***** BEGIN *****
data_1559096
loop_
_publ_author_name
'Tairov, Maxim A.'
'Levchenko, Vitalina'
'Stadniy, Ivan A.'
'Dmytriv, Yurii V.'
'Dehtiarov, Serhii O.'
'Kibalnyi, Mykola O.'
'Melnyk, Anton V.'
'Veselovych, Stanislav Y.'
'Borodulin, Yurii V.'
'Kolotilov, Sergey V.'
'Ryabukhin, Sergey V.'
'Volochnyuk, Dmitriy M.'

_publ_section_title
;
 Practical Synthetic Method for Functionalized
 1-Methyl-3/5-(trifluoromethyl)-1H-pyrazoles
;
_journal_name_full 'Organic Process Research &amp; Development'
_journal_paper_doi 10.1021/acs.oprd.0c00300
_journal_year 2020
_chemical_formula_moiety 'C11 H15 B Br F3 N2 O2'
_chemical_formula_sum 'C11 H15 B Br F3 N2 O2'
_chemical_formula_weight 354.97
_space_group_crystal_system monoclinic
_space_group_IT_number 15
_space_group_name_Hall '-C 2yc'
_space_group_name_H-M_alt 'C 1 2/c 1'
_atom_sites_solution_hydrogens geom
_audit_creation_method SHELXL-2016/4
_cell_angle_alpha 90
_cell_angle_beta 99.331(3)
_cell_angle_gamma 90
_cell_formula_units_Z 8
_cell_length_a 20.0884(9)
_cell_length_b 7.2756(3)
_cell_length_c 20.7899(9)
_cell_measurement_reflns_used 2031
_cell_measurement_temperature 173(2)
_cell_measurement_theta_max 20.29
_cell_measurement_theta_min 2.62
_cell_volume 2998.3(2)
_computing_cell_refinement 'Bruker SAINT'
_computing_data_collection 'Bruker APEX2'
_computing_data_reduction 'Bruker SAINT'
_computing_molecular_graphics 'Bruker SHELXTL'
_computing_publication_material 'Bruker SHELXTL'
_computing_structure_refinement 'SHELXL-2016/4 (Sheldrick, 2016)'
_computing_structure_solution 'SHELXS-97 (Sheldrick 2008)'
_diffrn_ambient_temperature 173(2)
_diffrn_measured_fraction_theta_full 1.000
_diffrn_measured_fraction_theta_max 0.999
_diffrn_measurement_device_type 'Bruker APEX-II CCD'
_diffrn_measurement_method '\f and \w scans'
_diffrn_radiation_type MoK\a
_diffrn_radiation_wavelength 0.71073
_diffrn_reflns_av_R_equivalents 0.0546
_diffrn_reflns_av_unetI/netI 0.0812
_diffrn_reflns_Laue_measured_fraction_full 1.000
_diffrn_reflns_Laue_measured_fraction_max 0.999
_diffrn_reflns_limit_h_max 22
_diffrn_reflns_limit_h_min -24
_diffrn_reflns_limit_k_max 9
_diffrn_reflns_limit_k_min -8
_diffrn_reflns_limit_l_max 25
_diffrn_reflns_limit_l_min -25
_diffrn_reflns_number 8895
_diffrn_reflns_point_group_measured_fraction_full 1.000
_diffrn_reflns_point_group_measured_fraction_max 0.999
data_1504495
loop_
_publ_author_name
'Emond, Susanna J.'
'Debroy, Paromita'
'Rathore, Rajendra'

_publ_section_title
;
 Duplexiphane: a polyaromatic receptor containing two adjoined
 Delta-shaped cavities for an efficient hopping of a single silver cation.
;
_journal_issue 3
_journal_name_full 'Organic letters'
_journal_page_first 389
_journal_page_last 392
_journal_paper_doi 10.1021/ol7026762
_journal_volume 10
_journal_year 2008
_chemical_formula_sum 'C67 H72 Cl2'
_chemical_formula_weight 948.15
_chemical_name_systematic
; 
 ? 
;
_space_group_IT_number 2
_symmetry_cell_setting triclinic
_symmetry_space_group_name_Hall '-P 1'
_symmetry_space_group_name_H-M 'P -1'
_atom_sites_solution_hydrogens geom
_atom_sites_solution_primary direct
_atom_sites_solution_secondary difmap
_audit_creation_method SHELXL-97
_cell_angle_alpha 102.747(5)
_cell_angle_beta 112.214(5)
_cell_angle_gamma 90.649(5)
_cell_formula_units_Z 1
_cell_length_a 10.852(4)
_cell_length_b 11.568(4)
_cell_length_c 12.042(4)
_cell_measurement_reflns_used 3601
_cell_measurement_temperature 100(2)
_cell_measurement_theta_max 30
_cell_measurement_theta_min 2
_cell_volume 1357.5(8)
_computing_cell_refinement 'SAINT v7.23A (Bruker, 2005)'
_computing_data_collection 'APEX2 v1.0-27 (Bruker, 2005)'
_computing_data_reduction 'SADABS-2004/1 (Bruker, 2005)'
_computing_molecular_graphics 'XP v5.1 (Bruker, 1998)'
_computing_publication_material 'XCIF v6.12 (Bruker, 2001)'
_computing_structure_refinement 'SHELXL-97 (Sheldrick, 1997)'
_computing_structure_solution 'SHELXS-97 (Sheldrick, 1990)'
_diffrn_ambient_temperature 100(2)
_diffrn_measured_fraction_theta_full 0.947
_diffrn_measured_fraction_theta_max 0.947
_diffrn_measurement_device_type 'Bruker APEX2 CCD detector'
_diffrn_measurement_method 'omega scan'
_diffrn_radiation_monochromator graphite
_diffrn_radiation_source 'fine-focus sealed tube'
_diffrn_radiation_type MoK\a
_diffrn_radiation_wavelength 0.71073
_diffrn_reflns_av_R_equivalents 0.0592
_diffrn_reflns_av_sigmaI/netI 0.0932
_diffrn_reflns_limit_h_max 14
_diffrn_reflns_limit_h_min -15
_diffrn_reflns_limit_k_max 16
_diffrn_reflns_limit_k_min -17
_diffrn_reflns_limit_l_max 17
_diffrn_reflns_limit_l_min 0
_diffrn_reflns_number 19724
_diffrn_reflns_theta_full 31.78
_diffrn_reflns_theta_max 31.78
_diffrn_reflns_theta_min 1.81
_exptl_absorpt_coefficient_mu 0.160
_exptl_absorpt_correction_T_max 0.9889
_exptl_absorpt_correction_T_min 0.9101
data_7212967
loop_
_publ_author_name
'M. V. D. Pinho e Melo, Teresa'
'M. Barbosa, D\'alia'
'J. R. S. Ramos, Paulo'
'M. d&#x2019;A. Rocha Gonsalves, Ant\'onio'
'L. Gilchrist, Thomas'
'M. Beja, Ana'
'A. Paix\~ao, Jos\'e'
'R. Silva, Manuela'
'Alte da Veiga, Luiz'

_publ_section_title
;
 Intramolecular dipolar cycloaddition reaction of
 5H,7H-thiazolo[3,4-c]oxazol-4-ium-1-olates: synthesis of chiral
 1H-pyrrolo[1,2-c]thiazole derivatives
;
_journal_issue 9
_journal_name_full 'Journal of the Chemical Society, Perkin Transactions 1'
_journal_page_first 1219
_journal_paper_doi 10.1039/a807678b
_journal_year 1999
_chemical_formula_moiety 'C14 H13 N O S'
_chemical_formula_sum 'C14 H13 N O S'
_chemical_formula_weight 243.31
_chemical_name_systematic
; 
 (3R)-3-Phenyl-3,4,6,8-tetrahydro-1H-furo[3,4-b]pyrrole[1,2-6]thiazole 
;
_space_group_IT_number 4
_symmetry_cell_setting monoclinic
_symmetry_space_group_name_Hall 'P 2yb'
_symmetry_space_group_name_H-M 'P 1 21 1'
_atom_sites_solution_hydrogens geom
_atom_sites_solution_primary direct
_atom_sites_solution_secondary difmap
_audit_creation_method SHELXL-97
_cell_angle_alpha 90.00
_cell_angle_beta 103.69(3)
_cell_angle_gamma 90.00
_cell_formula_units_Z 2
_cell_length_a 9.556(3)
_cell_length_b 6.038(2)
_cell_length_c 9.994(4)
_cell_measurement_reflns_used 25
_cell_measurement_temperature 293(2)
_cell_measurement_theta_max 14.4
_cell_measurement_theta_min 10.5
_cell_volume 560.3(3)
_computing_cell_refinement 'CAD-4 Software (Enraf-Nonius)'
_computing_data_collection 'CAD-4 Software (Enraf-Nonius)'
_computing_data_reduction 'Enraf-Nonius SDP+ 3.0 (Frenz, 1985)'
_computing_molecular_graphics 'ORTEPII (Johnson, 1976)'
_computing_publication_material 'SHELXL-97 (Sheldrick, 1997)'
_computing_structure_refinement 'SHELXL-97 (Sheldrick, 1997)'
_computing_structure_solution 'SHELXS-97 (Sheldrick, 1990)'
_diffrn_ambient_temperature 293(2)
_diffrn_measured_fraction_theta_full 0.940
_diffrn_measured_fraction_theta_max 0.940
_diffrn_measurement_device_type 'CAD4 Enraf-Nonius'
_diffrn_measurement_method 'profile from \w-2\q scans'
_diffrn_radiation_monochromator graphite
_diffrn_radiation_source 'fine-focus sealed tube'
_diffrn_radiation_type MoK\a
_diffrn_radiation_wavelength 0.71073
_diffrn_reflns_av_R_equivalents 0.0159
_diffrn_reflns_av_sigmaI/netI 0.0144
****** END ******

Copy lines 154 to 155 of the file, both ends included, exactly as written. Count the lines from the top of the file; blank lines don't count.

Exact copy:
'L. Gilchrist, Thomas'
'M. Beja, Ana'